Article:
The Indians are another team interested in signing Borowski, who likely will sign a one-year deal.

 

http://florida.marlins.mlb.com/NASApp/mlb/...sp&c_id=fla

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The new system really seems to work to the advantage of both parties, at when it comes to players past their prime but still of interest to their exisiting team. The new rules make it possible (Note: I didn't say likely) for the Marlins and Borowski to find a common ground they were precluded from in years past.

 

Giving up a possible draft pick (an extra not one you already are entitled to) for this kind of contractural flexibility was one of the best things to come out of the new agreement.

 

BTW, there's alot of talent floating around there this morning, especially for the Florida's, the Kansas City's, the Tampa's, other rebuilding teams to look at. And the good news is that talent is without compensation and without obligation to long term contracts.

 

I'm starting to think this might be an interesting Winter Meeting after all.

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Stupid on our part, and here's why I think so:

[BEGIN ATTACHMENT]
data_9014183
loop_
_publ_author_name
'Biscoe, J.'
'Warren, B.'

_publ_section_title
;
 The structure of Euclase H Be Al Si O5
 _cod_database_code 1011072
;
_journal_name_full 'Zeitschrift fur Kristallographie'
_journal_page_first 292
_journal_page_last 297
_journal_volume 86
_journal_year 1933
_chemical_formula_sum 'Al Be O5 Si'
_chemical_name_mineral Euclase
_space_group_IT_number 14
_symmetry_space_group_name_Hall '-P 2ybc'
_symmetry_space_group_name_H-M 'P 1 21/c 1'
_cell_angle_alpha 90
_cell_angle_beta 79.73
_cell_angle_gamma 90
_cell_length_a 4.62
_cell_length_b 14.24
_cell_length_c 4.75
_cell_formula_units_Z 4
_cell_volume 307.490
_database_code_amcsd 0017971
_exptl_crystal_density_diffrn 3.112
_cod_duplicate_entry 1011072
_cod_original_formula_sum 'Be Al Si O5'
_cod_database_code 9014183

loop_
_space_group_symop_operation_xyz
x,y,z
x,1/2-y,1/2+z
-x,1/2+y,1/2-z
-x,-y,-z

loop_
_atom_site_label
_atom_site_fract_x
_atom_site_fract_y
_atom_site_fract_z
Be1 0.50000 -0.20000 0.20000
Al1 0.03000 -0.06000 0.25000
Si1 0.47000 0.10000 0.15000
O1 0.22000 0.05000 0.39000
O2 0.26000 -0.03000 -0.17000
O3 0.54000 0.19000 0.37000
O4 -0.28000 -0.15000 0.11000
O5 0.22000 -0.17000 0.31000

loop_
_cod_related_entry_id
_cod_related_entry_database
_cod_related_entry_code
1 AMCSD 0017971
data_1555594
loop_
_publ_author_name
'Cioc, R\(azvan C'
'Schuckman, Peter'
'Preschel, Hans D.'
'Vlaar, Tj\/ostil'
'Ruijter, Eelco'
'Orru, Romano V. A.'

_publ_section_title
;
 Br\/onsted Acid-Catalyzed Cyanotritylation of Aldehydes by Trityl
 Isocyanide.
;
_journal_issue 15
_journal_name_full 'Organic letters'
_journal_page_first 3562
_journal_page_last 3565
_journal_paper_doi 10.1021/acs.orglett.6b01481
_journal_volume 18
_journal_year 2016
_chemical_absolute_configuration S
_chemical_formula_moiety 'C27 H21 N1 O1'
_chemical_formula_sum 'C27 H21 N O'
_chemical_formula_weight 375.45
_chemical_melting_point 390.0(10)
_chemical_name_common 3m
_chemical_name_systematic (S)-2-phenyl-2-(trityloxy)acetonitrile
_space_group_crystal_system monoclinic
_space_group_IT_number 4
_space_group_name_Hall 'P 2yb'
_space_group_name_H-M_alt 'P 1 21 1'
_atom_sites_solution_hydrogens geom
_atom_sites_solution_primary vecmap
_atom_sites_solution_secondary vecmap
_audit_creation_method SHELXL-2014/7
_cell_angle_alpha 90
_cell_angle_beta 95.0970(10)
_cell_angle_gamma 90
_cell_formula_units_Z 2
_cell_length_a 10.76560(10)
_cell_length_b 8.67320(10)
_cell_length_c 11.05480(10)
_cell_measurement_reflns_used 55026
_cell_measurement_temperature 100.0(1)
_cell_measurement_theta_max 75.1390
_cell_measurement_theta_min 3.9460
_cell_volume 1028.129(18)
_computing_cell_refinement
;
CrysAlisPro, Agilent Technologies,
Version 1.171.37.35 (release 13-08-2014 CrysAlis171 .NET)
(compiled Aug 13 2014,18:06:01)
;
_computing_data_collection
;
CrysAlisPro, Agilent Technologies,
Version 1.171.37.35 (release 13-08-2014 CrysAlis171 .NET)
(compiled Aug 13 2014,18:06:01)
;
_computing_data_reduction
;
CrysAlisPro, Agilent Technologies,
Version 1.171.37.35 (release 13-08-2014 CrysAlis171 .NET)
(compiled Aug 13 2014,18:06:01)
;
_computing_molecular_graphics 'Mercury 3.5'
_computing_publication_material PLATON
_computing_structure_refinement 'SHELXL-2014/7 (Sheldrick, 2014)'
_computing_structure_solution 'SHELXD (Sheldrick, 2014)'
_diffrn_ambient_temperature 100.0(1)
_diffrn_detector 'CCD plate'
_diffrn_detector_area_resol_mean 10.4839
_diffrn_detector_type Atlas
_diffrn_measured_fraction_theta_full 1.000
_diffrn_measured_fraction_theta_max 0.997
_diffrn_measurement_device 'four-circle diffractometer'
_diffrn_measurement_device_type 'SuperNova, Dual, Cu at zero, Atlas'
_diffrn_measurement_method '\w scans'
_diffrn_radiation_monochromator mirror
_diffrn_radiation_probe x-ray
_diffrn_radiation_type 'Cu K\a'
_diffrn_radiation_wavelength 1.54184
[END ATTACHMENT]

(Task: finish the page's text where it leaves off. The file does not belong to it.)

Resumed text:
In a market where Chad Bradford gets 3 years, ditto Adam Eaton and the number of "reliable" (and I use that word loosely) arms are greatly outnumbered by spots teams are looking to fill, a guy like Borowski will get a two year deal, bad shoulder and all, because of a team like the Reds who need an upgrade and are afraid of getting frozen out.

 

Even if he accepted our offer of arbitration, it's not like we're so ridiculously over budget that we couldn't afford to keep him around, or that a guy on a one year deal isn't very easily tradeable.

 

I have zero evidence to back this up, but I'd suspect this non offer has more to do with our desire to not pay the extra first round pick money than anything else.

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That only is the case for players that aren't in demand. Overall free agents will sign later, a trend that was started by the exploitation of the compensation system the new CBA aimed to prevent, thus increasing player salaries and expanding the negiotating power of players. Not that I'm opposed to that, but it will take great scouting, managing and luck to find a gem among those low-salaried free agents of January. The free agent cycle has been extended, but marketing and player development have not changed. Teams will need players to market and slotted into roles to make future decisions, driving up the demand for the Wes Helms and Joe Borowskis in late January along with the high-profile guys. Any such home town discount would be based on real market value, not mid-November expectations.

 

It will be interesting to see how the next few years play out. I think we can all agree that the influx of cash into the game will still have the largest impact on this offseason than any new rule change.